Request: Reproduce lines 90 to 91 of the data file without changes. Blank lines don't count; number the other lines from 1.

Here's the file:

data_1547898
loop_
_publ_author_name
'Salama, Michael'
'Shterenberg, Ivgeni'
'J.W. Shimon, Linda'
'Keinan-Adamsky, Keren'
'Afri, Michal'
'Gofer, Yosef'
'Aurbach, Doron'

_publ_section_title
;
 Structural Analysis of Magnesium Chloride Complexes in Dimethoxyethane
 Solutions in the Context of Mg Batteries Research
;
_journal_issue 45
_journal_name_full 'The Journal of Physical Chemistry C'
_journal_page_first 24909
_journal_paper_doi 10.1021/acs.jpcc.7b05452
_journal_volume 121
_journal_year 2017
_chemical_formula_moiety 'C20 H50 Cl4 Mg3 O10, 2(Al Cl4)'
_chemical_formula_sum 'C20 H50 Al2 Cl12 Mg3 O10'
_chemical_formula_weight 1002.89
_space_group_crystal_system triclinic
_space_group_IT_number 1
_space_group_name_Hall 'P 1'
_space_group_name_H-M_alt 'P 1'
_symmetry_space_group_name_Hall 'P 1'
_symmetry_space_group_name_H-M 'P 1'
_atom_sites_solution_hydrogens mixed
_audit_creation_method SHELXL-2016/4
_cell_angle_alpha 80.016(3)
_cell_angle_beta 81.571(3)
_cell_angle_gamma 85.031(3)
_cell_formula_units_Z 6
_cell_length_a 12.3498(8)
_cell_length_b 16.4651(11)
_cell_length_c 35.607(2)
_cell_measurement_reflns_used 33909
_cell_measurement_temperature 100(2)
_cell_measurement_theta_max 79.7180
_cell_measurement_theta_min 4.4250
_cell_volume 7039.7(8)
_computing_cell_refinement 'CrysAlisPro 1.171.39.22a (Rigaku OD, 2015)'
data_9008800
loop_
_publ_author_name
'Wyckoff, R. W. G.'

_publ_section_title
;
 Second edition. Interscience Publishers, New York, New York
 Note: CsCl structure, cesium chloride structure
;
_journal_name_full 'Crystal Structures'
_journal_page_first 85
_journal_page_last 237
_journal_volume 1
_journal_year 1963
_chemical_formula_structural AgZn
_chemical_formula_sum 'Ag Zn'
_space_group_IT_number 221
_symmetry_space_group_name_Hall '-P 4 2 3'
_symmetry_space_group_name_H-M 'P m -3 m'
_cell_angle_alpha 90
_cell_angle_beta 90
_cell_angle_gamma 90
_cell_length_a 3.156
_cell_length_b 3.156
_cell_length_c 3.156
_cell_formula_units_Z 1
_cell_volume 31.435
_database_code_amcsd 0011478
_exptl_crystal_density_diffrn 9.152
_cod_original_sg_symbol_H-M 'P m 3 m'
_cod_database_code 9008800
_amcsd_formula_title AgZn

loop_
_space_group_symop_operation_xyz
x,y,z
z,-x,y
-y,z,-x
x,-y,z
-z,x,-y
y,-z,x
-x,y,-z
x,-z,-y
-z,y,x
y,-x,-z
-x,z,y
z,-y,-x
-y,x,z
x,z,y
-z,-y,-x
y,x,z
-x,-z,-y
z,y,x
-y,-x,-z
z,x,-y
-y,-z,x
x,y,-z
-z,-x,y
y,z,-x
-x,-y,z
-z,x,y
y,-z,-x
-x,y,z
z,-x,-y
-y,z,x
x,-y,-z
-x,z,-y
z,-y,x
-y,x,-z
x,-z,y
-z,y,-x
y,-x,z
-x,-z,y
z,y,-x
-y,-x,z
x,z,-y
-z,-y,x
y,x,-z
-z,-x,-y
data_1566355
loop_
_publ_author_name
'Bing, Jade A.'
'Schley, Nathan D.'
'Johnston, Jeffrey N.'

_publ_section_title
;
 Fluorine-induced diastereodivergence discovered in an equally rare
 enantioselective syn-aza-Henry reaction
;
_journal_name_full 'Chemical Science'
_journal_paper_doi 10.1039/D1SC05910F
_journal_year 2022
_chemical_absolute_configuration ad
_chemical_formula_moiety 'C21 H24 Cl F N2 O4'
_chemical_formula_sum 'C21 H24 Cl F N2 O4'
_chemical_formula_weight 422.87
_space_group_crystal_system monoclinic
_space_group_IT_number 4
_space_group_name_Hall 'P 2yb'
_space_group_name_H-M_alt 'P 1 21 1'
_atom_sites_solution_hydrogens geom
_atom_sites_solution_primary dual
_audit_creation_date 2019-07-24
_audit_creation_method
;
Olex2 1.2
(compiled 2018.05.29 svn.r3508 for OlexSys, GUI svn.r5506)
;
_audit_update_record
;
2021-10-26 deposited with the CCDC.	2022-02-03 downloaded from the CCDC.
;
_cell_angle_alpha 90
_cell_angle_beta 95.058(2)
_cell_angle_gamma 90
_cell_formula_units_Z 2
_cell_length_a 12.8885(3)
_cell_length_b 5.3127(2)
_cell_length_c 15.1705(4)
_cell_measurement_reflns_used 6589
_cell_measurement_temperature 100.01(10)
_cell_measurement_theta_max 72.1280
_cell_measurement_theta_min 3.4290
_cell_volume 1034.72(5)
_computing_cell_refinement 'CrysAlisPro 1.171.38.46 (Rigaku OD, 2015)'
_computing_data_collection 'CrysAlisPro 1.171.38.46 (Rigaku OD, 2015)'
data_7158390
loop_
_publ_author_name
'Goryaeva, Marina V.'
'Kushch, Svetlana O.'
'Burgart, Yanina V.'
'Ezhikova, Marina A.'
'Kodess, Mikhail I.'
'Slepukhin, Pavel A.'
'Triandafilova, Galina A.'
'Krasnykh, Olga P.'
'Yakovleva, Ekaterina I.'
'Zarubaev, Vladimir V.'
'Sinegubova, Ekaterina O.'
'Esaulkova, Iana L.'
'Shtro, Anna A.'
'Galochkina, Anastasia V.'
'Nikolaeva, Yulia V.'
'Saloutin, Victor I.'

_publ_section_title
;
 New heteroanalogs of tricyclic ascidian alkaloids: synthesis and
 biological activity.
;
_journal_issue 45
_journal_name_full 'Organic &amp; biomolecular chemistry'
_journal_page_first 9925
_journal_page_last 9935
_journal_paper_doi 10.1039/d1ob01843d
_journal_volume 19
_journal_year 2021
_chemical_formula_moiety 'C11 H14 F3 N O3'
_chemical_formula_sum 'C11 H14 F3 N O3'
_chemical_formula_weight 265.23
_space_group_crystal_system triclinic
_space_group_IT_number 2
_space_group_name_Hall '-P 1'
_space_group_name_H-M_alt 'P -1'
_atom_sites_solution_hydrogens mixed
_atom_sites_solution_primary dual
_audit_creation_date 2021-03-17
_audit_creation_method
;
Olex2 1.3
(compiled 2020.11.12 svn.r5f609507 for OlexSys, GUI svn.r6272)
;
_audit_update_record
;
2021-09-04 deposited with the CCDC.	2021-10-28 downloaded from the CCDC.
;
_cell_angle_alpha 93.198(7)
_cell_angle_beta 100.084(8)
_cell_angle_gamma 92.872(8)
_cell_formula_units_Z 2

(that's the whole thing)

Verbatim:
-x,z,y
z,-y,-x